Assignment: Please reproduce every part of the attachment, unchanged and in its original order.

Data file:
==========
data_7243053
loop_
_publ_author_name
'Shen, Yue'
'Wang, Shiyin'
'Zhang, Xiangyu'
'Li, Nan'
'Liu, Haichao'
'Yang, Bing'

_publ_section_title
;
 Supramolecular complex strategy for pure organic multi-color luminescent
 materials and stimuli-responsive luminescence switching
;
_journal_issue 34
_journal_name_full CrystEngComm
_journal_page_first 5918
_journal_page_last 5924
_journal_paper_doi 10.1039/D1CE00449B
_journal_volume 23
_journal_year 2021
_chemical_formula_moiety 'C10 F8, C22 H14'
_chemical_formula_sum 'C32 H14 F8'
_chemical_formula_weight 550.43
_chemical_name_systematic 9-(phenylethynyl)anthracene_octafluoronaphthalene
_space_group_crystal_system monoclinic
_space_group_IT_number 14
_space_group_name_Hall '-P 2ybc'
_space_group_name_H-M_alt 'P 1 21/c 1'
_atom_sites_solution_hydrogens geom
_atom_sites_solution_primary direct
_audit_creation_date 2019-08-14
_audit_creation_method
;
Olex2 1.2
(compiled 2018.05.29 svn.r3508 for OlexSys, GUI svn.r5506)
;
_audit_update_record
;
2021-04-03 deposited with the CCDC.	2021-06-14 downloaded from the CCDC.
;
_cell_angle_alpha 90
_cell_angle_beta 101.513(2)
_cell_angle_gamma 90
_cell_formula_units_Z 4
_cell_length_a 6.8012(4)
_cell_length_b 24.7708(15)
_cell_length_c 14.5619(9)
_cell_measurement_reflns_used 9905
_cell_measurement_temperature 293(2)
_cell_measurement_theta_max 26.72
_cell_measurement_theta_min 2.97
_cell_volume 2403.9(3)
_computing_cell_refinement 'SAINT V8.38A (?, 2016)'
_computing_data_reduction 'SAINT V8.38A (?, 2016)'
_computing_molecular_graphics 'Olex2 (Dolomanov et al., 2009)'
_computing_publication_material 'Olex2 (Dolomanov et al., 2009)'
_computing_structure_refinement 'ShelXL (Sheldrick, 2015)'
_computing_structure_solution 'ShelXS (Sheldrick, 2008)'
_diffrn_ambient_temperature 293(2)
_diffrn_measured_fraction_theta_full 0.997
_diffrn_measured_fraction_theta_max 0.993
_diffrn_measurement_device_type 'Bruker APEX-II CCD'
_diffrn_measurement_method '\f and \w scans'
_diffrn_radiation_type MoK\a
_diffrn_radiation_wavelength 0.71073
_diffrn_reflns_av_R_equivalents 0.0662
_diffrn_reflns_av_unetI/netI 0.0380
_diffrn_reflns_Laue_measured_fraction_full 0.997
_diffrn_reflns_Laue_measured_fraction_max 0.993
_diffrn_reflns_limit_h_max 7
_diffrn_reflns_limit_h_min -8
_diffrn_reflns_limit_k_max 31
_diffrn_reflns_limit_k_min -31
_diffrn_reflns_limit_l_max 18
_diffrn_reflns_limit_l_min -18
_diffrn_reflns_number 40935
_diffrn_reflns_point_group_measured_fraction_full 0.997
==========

data_7243053
loop_
_publ_author_name
'Shen, Yue'
'Wang, Shiyin'
'Zhang, Xiangyu'
'Li, Nan'
'Liu, Haichao'
'Yang, Bing'

_publ_section_title
;
 Supramolecular complex strategy for pure organic multi-color luminescent
 materials and stimuli-responsive luminescence switching
;
_journal_issue 34
_journal_name_full CrystEngComm
_journal_page_first 5918
_journal_page_last 5924
_journal_paper_doi 10.1039/D1CE00449B
_journal_volume 23
_journal_year 2021
_chemical_formula_moiety 'C10 F8, C22 H14'
_chemical_formula_sum 'C32 H14 F8'
_chemical_formula_weight 550.43
_chemical_name_systematic 9-(phenylethynyl)anthracene_octafluoronaphthalene
_space_group_crystal_system monoclinic
_space_group_IT_number 14
_space_group_name_Hall '-P 2ybc'
_space_group_name_H-M_alt 'P 1 21/c 1'
_atom_sites_solution_hydrogens geom
_atom_sites_solution_primary direct
_audit_creation_date 2019-08-14
_audit_creation_method
;
Olex2 1.2
(compiled 2018.05.29 svn.r3508 for OlexSys, GUI svn.r5506)
;
_audit_update_record
;
2021-04-03 deposited with the CCDC.	2021-06-14 downloaded from the CCDC.
;
_cell_angle_alpha 90
_cell_angle_beta 101.513(2)
_cell_angle_gamma 90
_cell_formula_units_Z 4
_cell_length_a 6.8012(4)
_cell_length_b 24.7708(15)
_cell_length_c 14.5619(9)
_cell_measurement_reflns_used 9905
_cell_measurement_temperature 293(2)
_cell_measurement_theta_max 26.72
_cell_measurement_theta_min 2.97
_cell_volume 2403.9(3)
_computing_cell_refinement 'SAINT V8.38A (?, 2016)'
_computing_data_reduction 'SAINT V8.38A (?, 2016)'
_computing_molecular_graphics 'Olex2 (Dolomanov et al., 2009)'
_computing_publication_material 'Olex2 (Dolomanov et al., 2009)'
_computing_structure_refinement 'ShelXL (Sheldrick, 2015)'
_computing_structure_solution 'ShelXS (Sheldrick, 2008)'
_diffrn_ambient_temperature 293(2)
_diffrn_measured_fraction_theta_full 0.997
_diffrn_measured_fraction_theta_max 0.993
_diffrn_measurement_device_type 'Bruker APEX-II CCD'
_diffrn_measurement_method '\f and \w scans'
_diffrn_radiation_type MoK\a
_diffrn_radiation_wavelength 0.71073
_diffrn_reflns_av_R_equivalents 0.0662
_diffrn_reflns_av_unetI/netI 0.0380
_diffrn_reflns_Laue_measured_fraction_full 0.997
_diffrn_reflns_Laue_measured_fraction_max 0.993
_diffrn_reflns_limit_h_max 7
_diffrn_reflns_limit_h_min -8
_diffrn_reflns_limit_k_max 31
_diffrn_reflns_limit_k_min -31
_diffrn_reflns_limit_l_max 18
_diffrn_reflns_limit_l_min -18
_diffrn_reflns_number 40935
_diffrn_reflns_point_group_measured_fraction_full 0.997